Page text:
But Mr Macron remained unapologetic about using a constitutional tool to force the pensions bill through the lower house of parliament without a vote last week, triggering a vote of no confidence to which his government has barely survived and intensifying the troubles that have rocked France in the past. weeks.
“How far is he willing to go in his blindness? the General Confederation of Labour, or CGT, France’s second largest union, said in a statement ahead of Thursday’s protests. “It’s no longer contempt, it’s madness!” As the social and political crisis sets in, what is the Head of State playing at? What is he looking for?
Unions staged several mass marches across the country in the months before Mr Macron passed the pension changes, and smaller, scattered and spontaneous protests broke out in cities across the country afterward. Many were peaceful marches or temporary roadblocks. But others have been marred by burning rubbish, vandalized property and clashes with riot police.
On Wednesday, Mr Macron warned he would not tolerate ‘excesses’ as he likened violent protesters to the mob that assaulted the US Congress in 2021. Around 12,000 police were deployed across France on Thursday to secure demonstrations, including 5,000 in Paris. .
The response to the protests has also fueled accusations of police brutality, needless and large-scale gathering of protesters and unwarranted preventive arrests – recriminations that were familiar during the yellow vest protests that rocked France for weeks during the Macron’s first term.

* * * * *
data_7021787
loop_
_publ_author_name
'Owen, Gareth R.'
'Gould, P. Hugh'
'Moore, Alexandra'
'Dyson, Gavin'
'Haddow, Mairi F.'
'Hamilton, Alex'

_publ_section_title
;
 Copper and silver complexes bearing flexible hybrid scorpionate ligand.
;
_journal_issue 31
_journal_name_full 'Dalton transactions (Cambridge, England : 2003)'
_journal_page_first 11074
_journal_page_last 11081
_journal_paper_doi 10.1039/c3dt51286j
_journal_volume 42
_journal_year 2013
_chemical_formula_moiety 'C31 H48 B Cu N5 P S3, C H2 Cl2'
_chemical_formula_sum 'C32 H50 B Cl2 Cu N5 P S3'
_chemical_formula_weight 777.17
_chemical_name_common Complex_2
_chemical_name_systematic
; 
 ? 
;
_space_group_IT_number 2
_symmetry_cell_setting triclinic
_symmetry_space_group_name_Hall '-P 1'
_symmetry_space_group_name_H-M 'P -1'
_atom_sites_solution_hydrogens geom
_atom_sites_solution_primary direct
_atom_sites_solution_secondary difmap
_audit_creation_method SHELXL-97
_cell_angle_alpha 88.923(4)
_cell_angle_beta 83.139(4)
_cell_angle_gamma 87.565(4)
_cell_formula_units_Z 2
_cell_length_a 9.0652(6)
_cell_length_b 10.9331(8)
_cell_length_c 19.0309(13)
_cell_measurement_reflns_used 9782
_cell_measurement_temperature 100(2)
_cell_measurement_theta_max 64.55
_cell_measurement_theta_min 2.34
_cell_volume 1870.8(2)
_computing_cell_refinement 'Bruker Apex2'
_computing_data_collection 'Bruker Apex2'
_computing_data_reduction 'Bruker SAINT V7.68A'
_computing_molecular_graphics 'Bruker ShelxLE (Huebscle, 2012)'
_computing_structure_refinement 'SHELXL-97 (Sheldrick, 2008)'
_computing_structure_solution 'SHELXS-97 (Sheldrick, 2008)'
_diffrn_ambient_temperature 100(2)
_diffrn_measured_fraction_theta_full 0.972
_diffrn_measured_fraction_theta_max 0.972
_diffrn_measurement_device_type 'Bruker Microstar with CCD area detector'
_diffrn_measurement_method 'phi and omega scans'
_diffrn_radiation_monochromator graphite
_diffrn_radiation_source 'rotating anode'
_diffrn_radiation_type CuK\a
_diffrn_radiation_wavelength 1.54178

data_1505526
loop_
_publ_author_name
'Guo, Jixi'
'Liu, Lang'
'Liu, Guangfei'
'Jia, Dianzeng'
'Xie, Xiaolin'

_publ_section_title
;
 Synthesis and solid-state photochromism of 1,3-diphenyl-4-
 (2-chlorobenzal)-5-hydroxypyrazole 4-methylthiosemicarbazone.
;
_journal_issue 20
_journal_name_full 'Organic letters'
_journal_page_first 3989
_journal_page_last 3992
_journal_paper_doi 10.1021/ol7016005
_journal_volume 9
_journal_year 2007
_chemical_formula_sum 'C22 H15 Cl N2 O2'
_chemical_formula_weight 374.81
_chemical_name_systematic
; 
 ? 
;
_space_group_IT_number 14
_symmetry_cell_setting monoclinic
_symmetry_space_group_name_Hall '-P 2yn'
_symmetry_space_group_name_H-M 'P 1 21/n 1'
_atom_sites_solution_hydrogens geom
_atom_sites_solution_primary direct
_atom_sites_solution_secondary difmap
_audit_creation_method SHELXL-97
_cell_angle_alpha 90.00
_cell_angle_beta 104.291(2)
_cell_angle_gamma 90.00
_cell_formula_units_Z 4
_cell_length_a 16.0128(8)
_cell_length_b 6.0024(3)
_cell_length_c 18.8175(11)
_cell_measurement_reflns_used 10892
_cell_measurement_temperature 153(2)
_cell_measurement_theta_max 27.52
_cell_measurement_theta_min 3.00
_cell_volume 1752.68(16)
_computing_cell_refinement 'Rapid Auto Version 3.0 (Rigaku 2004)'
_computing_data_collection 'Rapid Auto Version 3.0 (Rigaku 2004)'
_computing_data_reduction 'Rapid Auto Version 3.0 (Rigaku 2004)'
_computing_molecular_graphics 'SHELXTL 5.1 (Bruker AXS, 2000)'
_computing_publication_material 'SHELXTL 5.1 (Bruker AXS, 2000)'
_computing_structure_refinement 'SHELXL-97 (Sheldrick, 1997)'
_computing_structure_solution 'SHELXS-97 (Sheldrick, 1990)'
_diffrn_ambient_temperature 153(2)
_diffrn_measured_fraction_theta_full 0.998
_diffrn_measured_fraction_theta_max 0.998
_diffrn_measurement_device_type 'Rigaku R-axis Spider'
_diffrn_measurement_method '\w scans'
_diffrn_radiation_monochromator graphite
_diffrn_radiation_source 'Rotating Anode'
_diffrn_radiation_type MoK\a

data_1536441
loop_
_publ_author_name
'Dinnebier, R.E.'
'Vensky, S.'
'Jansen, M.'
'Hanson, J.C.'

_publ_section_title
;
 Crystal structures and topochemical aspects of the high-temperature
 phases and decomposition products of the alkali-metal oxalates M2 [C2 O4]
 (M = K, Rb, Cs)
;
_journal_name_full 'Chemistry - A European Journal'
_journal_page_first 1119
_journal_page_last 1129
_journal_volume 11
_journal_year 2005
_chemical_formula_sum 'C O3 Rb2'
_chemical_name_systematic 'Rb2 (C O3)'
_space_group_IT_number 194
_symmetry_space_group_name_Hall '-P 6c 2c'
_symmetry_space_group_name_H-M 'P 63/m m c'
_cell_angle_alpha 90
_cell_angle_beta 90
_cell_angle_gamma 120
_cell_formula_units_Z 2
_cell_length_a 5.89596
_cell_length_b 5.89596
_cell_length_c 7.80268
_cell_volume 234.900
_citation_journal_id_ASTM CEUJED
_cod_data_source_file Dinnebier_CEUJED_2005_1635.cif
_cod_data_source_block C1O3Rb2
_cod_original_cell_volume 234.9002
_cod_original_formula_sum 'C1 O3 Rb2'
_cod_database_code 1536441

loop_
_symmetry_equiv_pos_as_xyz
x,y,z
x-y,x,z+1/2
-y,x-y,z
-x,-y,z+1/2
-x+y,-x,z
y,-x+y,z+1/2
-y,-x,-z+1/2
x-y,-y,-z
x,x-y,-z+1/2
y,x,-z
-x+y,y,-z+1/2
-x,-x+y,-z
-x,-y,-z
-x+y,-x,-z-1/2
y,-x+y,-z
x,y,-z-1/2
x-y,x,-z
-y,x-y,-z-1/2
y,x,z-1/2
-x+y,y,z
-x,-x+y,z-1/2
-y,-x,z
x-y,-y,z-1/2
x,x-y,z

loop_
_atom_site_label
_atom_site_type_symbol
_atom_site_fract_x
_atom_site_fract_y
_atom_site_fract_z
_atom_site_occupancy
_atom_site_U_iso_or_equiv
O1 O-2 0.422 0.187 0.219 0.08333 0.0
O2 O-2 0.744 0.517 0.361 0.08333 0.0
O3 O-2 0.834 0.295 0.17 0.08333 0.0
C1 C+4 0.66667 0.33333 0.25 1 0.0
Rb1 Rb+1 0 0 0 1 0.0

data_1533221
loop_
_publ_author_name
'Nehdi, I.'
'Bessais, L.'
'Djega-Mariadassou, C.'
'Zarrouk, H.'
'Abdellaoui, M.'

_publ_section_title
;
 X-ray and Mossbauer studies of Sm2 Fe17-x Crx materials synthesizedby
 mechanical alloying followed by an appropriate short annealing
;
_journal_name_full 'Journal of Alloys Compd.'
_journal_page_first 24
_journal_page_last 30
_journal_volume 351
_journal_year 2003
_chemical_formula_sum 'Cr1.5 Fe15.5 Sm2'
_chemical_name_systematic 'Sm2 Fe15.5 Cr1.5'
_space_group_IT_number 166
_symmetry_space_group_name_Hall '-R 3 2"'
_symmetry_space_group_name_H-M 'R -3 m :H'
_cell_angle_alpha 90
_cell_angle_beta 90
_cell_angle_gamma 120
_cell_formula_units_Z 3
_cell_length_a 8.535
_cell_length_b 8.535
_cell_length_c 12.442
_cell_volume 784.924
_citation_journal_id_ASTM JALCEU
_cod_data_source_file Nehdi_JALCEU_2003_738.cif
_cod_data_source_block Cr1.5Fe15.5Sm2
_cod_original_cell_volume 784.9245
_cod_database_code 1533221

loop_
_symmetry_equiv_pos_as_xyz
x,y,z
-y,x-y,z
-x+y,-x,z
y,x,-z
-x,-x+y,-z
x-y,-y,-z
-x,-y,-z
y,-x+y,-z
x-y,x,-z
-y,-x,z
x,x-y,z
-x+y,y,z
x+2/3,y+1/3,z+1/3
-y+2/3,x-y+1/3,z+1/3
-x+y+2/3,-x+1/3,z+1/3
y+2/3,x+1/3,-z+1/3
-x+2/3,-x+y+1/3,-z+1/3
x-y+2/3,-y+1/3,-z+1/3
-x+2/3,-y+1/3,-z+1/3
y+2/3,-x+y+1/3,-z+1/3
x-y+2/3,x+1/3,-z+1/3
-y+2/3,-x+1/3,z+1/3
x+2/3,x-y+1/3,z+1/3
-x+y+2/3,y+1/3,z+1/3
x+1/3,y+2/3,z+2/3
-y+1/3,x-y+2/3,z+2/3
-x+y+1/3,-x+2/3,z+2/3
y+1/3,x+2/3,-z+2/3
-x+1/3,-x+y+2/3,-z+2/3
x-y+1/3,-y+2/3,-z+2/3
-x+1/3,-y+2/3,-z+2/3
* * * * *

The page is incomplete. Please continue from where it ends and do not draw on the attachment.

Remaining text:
Claire Hédon, France’s human rights defender – an official mediator who citizens can turn to if they feel their rights have been violated – warned in a statement this week that she was “worried” by the videos circulating on social media and through news articles alleging police misconduct, and would “remain vigilant.”
Mr Yon, the sociologist, said the most radical protests to emerge last week were reminiscent of the Yellow Vest protests – a spontaneous movement that emerged outside of a union or political framework due to anger over a fuel tax, but that has changed. in much wider protests of anger at Mr Macron’s top-down style of government.
Mr. Macron’s inflexibility and refusal to change course despite the unpopularity of the pension overhaul has “reignited the feeling of disconnection with the state and its institutions” that prevailed during the Yellow Vests crisis, Mr. .yon.
And, he added, “the Yellow Vests have been the only social movement in recent years that has made the government back down.”
Laurent Berger, the head of the CFDT, or French Democratic Confederation of Labour, spoke of the conflict in frank terms on the BFMTV news channel on Thursday: “There is a democratic divide in this country”.
While the pensions bill has become law, it will be considered by the Constitutional Council, which reviews the legislation to ensure it complies with the French Constitution. A decision is expected within the next month.
Constant Meheut And Catherine Porter contributed report.